Have you ever been to a fire display? They are quite incredible after dark with the fire master twirling the fire floggers through the air leaving a trail of fire light in its wake.
Fire Floggers falls are made from Kevlar, a registered trademark of the Dupont Company. They have 11 inch oak handles, long enough to protect the hands of the top and still be close enough to the bottom for safety.
The fire floggers are attached to the handle by chains with ball bearing assembly for a smooth action.
Fire play is a form of temperature play that involves using flame on or very close to, the skin. The flame is typically on or applied with a fire wand (essentially a small torch), and frequently utilizes 70% isopropyl alcohol as fuel. Other common fire play toys include flaming gloves and flaming floggers; other common varieties of fuel include 91% isopropyl alcohol, mousse, hand sanitizer, super-proof rum, grain alcohol, and flash cotton. As with many forms of BDSM play, the “proper” tools, fuels, and safety guidelines are often in hot contention between players.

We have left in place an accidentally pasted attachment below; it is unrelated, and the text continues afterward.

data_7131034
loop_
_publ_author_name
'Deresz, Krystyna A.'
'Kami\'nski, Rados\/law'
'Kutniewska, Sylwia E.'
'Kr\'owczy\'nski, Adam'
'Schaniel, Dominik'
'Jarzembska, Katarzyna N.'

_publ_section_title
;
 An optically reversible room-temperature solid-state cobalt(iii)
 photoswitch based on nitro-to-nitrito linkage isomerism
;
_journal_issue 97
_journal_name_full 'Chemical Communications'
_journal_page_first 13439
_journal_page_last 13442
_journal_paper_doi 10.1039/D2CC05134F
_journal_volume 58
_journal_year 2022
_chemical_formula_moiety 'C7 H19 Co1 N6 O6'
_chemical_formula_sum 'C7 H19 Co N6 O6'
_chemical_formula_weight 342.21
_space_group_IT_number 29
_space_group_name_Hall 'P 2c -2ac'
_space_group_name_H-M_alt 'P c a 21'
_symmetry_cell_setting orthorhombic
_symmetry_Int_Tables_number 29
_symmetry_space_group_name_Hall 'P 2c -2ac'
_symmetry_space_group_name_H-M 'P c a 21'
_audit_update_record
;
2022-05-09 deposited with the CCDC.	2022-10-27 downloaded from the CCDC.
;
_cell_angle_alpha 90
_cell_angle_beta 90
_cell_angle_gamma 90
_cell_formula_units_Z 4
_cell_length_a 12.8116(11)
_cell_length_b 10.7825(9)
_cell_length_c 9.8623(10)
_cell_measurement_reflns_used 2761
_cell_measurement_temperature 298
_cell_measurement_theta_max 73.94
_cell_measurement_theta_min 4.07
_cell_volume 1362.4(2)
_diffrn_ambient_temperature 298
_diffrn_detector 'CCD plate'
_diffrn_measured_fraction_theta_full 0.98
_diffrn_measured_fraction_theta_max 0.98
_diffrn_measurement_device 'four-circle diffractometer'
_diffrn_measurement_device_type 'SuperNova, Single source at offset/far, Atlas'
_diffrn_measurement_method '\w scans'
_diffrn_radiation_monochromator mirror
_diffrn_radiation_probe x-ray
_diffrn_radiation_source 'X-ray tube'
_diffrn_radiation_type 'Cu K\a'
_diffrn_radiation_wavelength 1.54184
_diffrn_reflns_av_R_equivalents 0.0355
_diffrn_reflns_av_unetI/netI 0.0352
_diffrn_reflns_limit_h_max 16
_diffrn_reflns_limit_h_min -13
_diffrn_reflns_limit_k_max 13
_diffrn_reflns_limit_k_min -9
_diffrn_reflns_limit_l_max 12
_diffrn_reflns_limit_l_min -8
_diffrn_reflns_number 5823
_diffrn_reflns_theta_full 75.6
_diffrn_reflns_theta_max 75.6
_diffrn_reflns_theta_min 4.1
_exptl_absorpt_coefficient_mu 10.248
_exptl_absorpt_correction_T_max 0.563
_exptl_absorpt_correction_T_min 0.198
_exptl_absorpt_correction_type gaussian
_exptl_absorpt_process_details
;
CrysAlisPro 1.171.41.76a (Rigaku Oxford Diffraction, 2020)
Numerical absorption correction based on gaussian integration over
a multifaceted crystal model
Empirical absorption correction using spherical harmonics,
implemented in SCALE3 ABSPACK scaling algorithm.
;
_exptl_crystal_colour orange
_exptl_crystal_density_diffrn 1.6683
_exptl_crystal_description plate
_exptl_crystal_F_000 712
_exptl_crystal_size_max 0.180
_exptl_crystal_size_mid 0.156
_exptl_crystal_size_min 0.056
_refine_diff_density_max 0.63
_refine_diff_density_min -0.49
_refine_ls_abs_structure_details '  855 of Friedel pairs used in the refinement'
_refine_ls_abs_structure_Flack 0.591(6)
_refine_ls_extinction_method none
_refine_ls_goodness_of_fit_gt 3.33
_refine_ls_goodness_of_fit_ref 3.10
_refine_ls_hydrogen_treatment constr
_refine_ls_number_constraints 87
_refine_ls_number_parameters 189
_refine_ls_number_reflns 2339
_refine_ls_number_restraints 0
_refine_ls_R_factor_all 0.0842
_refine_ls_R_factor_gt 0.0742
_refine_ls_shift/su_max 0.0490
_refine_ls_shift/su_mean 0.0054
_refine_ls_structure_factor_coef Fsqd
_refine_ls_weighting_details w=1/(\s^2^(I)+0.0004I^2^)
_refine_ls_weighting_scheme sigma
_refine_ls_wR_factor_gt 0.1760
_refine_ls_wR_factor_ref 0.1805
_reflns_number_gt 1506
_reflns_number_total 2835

Fire play is usually considered a form of edge play – frequently exciting, but with significant dangers. Unlike other forms of edge play (extreme rough body play, blood play, interrogations, abductions, etc.), fire play scenes tend to look kinder and gentler; although it can be dramatic, the sensations inflicted in most fire play scenes aren’t actually painful (much like hot wax play or sensation play). Fire play also rarely leaves marks on the skin – though some people deliberately burn the skin slightly to leave it red and irritated. For this reason, some people consider fire play’s edge play classification something of a technicality; it’s classified as edge play simply because out-of-control flame could result in terrible consequences.
Although it’s a bit in vogue at the moment, fire play is banned at many events – perhaps because the presence of open flame makes building owners or insurance providers nervous.